With Google Out of Maven, DoD Still Wants AI to Sort Surveillance Data

Staff Sgt. Ashlie Robledo and Senior Airman Thao Bui, 11th Special Operations Intelligence Squadron analysts, participate in a data-tagging training event Aug. 24, 2017, at Hurlburt Field, Fla. (U.S. Air Force/Senior Airman Lynette M. Rolen)
Staff Sgt. Ashlie Robledo and Senior Airman Thao Bui, 11th Special Operations Intelligence Squadron analysts, participate in a data-tagging training event Aug. 24, 2017, at Hurlburt Field, Fla. (U.S. Air Force/Senior Airman Lynette M. Rolen)

Even as the U.S. Air Force continues to search out potential solutions for streamlining drone and surveillance operations, leaders want to use artificial intelligence systems to sift through collected data. And the Pentagon hopes it can still get Silicon Valley companies to participate, despite the recent exit of Google's Project Maven, a top general said Thursday.

"The place where [research and development] money is being spent in the U.S. is primarily in the civilian business structure," Air Combat Command commander Gen. Mike "Mobile" Holmes told reporters during a breakfast in Washington, D.C. "For the military to be able to move forward into the future, we need to take advantage of where that R&D money is being spent and where the advances are in technology."

Earlier this month Google announced it would not pursue another contract with the Pentagon's Project Maven after the current one expires in 2019. Company employees reportedly voiced concerns about their work being used by the military for deadly warfare.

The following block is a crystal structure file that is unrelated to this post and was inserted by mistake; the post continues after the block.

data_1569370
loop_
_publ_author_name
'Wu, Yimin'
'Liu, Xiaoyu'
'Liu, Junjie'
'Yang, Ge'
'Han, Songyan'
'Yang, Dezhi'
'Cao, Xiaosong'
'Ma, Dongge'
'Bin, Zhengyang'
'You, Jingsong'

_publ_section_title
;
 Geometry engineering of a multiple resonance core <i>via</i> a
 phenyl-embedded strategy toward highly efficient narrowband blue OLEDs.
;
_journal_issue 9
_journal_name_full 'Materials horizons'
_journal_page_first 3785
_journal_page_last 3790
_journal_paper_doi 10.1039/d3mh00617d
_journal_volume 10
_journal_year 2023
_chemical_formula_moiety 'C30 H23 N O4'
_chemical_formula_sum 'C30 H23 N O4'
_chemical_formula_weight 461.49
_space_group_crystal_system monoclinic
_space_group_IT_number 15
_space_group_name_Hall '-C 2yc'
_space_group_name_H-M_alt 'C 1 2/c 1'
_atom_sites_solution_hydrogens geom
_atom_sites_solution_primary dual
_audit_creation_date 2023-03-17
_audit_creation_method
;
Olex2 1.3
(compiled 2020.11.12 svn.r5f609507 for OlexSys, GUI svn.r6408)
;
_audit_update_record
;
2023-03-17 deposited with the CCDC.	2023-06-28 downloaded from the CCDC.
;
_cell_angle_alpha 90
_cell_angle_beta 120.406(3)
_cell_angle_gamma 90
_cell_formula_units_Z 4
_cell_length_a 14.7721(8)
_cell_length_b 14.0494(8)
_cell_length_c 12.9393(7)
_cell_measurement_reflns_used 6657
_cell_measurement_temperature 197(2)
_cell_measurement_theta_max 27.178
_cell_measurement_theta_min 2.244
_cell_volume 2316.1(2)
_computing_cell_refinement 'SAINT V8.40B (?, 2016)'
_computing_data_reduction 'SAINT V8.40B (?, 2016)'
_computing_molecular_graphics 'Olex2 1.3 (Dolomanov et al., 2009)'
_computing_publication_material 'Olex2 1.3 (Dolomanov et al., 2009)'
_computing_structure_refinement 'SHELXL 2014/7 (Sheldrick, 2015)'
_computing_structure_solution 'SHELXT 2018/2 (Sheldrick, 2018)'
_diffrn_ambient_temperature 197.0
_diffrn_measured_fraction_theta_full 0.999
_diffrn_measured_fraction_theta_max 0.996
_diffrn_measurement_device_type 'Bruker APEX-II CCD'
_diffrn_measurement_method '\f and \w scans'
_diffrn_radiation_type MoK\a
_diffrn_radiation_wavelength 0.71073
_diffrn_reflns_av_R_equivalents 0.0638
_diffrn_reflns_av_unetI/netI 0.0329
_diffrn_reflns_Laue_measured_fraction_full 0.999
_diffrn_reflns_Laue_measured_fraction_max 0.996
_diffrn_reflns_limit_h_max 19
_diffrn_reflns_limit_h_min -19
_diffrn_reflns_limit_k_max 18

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Holmes' comments follow earlier criticisms made by former Deputy Secretary of Defense Bob Work who on Tuesday chastised Google for backing out of the program, which, Work argued, would actually help save lives.

"They say, 'What if the work is ultimately used to take lives. But what if it saves American lives? 500 American lives? Or 500 lives of our allies?’" Work said during a panel at the DefenseOne Tech Summit.

"I was alarmed that it happened," he said, referencing Google's decision.

Holmes said AI capability would free up people to focus on analysis and passing key information on more quickly and effectively.

"We've had young airmen that are working through teaching a machine, and the machine is starting to learn how to recognize things," he said.

He added, "That's a big part of our future and you'll continue to see that expanded, with Project Maven being one of the first steps in bringing learning machines and algorithms."

Project Maven uses computer algorithms to detect, track and problem solve data variables on the battlefield, which is then autonomously mined using artificial intelligence, sifting through thousands of hours of video or imagery feed to extract what the warfighter may be hunting for. And the A.I. learns as it goes.

"As numerous studies have made clear, the department of defense must integrate artificial intelligence and machine learning more effectively across operations to maintain advantages over increasingly capable adversaries and competitors," Work wrote in a defense memo last April.

Holmes said officials have taken note of Google's actions, adding he was a concerned it could deter companies from working with DoD in the future.

Still, the general noted, "Americans have expectations about what their government does and whether the government uses technology and tools to infringe upon their rights or not."

Holmes had this message for Americans concerned about smart autonomy: We'll need it to stop future wars.

"By setting this competition on terms that we can compete without going to conflict is better for everybody," he said. "What I'd like to do is be able to convince people that we're all in the business of avoiding major war. That's what we're trying to do. We're going to have to rely on our industrial capabilities that are on that business."

-- Oriana Pawlyk can be reached at oriana.pawlyk@military.com. Follow her on Twitter at @oriana0214.

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